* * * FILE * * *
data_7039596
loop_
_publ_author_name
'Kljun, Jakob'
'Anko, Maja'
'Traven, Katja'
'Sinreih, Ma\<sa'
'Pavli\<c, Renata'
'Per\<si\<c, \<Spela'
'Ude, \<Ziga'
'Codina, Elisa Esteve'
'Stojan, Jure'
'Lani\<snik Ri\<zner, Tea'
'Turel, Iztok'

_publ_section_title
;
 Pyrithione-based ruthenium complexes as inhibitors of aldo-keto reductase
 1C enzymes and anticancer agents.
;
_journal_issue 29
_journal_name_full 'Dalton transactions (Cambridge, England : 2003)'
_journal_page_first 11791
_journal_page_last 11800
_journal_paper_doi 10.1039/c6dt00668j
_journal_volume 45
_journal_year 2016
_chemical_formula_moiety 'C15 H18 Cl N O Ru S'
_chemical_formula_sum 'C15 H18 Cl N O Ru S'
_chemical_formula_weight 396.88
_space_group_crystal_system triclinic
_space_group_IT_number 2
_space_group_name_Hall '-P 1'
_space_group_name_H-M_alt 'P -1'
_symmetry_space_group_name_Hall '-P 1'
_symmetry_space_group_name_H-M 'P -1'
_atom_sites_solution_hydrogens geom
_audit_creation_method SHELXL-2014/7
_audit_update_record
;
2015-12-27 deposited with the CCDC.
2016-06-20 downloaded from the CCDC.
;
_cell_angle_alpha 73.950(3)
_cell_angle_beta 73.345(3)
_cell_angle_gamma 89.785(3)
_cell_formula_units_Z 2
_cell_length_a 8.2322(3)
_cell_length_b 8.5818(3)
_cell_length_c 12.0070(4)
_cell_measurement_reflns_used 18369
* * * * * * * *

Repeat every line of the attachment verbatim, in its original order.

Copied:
data_7039596
loop_
_publ_author_name
'Kljun, Jakob'
'Anko, Maja'
'Traven, Katja'
'Sinreih, Ma\<sa'
'Pavli\<c, Renata'
'Per\<si\<c, \<Spela'
'Ude, \<Ziga'
'Codina, Elisa Esteve'
'Stojan, Jure'
'Lani\<snik Ri\<zner, Tea'
'Turel, Iztok'

_publ_section_title
;
 Pyrithione-based ruthenium complexes as inhibitors of aldo-keto reductase
 1C enzymes and anticancer agents.
;
_journal_issue 29
_journal_name_full 'Dalton transactions (Cambridge, England : 2003)'
_journal_page_first 11791
_journal_page_last 11800
_journal_paper_doi 10.1039/c6dt00668j
_journal_volume 45
_journal_year 2016
_chemical_formula_moiety 'C15 H18 Cl N O Ru S'
_chemical_formula_sum 'C15 H18 Cl N O Ru S'
_chemical_formula_weight 396.88
_space_group_crystal_system triclinic
_space_group_IT_number 2
_space_group_name_Hall '-P 1'
_space_group_name_H-M_alt 'P -1'
_symmetry_space_group_name_Hall '-P 1'
_symmetry_space_group_name_H-M 'P -1'
_atom_sites_solution_hydrogens geom
_audit_creation_method SHELXL-2014/7
_audit_update_record
;
2015-12-27 deposited with the CCDC.
2016-06-20 downloaded from the CCDC.
;
_cell_angle_alpha 73.950(3)
_cell_angle_beta 73.345(3)
_cell_angle_gamma 89.785(3)
_cell_formula_units_Z 2
_cell_length_a 8.2322(3)
_cell_length_b 8.5818(3)
_cell_length_c 12.0070(4)
_cell_measurement_reflns_used 18369